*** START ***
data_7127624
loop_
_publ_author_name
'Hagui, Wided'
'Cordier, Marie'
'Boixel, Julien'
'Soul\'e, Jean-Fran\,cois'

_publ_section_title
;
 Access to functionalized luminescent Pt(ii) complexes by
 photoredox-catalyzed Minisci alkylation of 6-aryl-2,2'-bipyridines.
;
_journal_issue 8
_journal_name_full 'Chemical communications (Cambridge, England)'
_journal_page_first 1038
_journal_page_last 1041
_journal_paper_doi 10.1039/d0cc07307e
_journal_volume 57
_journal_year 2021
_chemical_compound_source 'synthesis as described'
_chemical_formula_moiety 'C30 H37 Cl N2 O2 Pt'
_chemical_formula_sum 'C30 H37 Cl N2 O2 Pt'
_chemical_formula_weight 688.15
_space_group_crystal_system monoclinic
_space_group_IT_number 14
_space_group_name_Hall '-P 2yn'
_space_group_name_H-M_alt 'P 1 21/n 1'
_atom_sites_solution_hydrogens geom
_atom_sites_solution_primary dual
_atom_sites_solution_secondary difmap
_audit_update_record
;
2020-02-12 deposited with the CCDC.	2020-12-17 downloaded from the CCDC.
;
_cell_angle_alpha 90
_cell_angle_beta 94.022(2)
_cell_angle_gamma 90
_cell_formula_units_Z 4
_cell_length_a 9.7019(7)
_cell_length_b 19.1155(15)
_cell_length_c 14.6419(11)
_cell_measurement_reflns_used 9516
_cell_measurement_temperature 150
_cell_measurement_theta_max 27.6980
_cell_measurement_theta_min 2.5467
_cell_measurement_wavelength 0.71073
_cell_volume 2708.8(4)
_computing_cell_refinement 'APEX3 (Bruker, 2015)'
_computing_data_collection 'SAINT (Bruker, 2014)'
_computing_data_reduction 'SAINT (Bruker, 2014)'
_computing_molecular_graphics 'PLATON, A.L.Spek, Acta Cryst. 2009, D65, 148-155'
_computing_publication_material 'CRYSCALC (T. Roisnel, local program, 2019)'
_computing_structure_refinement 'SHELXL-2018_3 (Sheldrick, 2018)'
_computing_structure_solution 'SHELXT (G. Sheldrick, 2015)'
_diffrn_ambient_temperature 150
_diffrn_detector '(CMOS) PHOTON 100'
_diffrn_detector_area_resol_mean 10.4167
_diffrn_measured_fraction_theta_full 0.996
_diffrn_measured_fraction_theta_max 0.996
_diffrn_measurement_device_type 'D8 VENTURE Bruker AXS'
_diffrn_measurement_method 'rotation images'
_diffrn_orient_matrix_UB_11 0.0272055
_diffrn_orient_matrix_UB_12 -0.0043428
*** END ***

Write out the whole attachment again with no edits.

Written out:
data_7127624
loop_
_publ_author_name
'Hagui, Wided'
'Cordier, Marie'
'Boixel, Julien'
'Soul\'e, Jean-Fran\,cois'

_publ_section_title
;
 Access to functionalized luminescent Pt(ii) complexes by
 photoredox-catalyzed Minisci alkylation of 6-aryl-2,2'-bipyridines.
;
_journal_issue 8
_journal_name_full 'Chemical communications (Cambridge, England)'
_journal_page_first 1038
_journal_page_last 1041
_journal_paper_doi 10.1039/d0cc07307e
_journal_volume 57
_journal_year 2021
_chemical_compound_source 'synthesis as described'
_chemical_formula_moiety 'C30 H37 Cl N2 O2 Pt'
_chemical_formula_sum 'C30 H37 Cl N2 O2 Pt'
_chemical_formula_weight 688.15
_space_group_crystal_system monoclinic
_space_group_IT_number 14
_space_group_name_Hall '-P 2yn'
_space_group_name_H-M_alt 'P 1 21/n 1'
_atom_sites_solution_hydrogens geom
_atom_sites_solution_primary dual
_atom_sites_solution_secondary difmap
_audit_update_record
;
2020-02-12 deposited with the CCDC.	2020-12-17 downloaded from the CCDC.
;
_cell_angle_alpha 90
_cell_angle_beta 94.022(2)
_cell_angle_gamma 90
_cell_formula_units_Z 4
_cell_length_a 9.7019(7)
_cell_length_b 19.1155(15)
_cell_length_c 14.6419(11)
_cell_measurement_reflns_used 9516
_cell_measurement_temperature 150
_cell_measurement_theta_max 27.6980
_cell_measurement_theta_min 2.5467
_cell_measurement_wavelength 0.71073
_cell_volume 2708.8(4)
_computing_cell_refinement 'APEX3 (Bruker, 2015)'
_computing_data_collection 'SAINT (Bruker, 2014)'
_computing_data_reduction 'SAINT (Bruker, 2014)'
_computing_molecular_graphics 'PLATON, A.L.Spek, Acta Cryst. 2009, D65, 148-155'
_computing_publication_material 'CRYSCALC (T. Roisnel, local program, 2019)'
_computing_structure_refinement 'SHELXL-2018_3 (Sheldrick, 2018)'
_computing_structure_solution 'SHELXT (G. Sheldrick, 2015)'
_diffrn_ambient_temperature 150
_diffrn_detector '(CMOS) PHOTON 100'
_diffrn_detector_area_resol_mean 10.4167
_diffrn_measured_fraction_theta_full 0.996
_diffrn_measured_fraction_theta_max 0.996
_diffrn_measurement_device_type 'D8 VENTURE Bruker AXS'
_diffrn_measurement_method 'rotation images'
_diffrn_orient_matrix_UB_11 0.0272055
_diffrn_orient_matrix_UB_12 -0.0043428